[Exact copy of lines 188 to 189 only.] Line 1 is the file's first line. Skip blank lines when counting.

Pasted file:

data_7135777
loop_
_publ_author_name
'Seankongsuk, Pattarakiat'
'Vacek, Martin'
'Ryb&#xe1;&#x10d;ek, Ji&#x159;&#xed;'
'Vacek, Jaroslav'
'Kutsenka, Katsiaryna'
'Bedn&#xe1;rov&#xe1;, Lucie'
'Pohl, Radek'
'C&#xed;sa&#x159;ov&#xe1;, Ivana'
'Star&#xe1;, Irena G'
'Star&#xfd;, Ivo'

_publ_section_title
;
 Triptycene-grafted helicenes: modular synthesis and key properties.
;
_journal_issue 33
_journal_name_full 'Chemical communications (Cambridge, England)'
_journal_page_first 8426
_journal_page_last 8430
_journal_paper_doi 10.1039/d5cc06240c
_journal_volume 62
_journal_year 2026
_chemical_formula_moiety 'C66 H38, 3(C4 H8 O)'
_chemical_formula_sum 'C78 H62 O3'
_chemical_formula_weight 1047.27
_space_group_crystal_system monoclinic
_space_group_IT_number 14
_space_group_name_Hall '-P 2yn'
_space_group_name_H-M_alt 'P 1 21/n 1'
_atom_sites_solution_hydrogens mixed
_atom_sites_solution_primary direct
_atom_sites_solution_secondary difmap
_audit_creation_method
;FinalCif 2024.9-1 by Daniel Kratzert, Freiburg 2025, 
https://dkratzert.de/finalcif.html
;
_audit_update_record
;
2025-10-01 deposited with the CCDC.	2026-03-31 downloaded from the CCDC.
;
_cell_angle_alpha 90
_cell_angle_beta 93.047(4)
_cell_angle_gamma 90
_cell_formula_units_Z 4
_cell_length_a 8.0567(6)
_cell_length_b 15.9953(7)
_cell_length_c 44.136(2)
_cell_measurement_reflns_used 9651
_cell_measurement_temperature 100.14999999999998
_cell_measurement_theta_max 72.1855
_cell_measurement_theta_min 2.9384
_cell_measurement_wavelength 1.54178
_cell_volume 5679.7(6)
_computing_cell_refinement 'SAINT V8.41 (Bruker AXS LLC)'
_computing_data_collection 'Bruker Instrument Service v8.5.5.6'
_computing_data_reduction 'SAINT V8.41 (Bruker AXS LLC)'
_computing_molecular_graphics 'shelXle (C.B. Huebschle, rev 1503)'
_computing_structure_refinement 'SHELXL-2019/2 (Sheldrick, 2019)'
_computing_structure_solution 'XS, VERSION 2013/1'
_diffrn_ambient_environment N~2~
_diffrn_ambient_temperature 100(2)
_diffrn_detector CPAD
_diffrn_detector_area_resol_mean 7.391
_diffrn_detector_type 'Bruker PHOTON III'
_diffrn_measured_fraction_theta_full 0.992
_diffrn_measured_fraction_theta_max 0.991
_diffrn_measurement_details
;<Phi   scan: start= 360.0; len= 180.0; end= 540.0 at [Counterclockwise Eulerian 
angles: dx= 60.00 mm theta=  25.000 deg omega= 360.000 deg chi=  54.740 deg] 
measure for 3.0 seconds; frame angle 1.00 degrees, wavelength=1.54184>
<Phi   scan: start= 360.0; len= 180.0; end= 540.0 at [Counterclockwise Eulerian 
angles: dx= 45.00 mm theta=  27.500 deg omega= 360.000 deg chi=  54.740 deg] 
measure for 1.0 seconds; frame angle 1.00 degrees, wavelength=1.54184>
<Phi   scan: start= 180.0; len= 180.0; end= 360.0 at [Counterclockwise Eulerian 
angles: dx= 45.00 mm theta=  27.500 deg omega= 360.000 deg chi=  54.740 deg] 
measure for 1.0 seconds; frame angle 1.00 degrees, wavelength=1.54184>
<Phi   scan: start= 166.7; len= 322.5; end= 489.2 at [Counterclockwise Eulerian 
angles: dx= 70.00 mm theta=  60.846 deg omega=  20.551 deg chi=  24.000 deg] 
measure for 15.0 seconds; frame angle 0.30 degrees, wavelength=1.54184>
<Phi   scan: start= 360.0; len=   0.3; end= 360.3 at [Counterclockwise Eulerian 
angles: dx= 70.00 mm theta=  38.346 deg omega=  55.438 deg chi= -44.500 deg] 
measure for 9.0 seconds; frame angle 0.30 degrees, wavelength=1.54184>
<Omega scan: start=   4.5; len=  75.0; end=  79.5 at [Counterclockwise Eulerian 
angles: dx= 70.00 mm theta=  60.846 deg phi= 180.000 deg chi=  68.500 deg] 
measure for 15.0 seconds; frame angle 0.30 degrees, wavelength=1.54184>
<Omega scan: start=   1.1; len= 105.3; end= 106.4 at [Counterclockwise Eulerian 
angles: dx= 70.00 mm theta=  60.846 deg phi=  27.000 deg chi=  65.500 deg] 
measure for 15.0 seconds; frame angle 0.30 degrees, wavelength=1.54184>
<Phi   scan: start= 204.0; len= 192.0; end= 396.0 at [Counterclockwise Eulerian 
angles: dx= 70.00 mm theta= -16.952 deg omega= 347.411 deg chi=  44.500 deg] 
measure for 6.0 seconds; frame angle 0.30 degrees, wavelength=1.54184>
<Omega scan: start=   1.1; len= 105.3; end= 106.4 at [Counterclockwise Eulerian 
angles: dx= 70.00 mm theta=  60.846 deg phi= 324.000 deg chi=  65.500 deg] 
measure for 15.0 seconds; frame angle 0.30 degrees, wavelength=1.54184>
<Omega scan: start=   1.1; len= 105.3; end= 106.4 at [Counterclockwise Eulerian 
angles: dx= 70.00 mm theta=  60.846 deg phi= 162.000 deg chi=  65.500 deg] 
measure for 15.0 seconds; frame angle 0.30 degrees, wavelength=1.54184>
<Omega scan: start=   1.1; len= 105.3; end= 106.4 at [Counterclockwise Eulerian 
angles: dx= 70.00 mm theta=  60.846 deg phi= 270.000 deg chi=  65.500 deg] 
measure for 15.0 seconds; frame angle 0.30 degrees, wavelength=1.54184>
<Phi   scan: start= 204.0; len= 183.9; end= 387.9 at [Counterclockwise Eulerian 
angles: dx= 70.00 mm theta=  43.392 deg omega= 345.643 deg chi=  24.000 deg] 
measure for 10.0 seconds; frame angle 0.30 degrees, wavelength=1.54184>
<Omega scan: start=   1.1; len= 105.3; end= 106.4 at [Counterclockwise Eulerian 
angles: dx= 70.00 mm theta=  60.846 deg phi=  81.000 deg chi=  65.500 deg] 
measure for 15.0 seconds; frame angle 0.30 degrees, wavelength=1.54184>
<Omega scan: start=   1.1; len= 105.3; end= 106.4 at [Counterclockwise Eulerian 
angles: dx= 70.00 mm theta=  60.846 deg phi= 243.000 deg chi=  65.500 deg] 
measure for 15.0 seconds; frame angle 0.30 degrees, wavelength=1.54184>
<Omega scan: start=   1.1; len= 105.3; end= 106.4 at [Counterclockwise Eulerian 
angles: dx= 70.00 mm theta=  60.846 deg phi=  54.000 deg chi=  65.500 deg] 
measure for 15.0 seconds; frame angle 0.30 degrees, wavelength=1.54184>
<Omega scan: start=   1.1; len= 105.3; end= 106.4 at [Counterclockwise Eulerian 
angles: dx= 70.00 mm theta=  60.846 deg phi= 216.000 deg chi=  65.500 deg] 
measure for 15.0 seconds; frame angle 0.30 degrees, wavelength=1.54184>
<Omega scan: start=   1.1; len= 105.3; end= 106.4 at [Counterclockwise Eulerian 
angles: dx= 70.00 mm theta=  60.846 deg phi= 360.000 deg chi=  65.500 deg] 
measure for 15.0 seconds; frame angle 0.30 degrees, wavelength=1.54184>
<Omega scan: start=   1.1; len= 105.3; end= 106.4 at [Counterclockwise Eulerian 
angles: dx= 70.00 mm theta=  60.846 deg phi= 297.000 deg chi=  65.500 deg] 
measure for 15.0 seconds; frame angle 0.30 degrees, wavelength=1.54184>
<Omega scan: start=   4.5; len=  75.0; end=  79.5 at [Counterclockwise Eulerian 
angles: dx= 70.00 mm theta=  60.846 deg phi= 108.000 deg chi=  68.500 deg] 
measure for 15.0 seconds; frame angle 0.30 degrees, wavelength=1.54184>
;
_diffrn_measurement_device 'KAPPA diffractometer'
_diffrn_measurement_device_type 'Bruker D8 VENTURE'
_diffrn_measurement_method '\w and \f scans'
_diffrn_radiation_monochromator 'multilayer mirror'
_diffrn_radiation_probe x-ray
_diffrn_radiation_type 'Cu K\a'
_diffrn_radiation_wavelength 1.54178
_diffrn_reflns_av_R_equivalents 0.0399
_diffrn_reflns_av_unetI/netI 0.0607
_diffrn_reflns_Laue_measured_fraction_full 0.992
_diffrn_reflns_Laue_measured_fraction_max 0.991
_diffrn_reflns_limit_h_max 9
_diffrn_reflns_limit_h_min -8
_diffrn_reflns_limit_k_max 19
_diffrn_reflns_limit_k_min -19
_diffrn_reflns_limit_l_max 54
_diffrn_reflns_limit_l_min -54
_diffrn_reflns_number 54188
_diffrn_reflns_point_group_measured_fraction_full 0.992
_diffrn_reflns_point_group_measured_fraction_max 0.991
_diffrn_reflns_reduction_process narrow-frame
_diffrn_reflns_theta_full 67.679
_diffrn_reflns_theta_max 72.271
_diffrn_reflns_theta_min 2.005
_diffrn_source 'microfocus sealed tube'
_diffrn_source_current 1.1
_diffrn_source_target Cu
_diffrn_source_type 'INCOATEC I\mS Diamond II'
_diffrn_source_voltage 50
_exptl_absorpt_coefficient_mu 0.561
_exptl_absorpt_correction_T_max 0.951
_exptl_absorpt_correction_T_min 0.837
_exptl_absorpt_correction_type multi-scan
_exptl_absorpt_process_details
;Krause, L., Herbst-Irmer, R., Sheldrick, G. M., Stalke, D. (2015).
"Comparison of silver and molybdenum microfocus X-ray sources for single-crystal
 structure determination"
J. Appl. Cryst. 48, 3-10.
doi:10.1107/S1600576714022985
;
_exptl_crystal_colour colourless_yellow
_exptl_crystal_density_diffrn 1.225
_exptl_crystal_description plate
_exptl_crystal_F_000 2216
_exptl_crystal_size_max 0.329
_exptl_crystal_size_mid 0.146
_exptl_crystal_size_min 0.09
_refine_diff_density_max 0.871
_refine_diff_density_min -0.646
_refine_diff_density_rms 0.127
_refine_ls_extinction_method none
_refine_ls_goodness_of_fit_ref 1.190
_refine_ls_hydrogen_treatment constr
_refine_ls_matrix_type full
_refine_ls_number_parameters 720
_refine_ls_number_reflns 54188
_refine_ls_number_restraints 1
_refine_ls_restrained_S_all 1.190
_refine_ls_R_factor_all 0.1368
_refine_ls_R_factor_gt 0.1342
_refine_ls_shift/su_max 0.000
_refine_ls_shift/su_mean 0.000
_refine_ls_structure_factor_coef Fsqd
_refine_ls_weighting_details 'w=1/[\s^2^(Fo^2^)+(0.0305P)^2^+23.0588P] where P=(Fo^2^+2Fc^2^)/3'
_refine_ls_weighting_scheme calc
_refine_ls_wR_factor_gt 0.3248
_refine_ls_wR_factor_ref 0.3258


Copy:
_refine_ls_shift/su_max 0.000
_refine_ls_shift/su_mean 0.000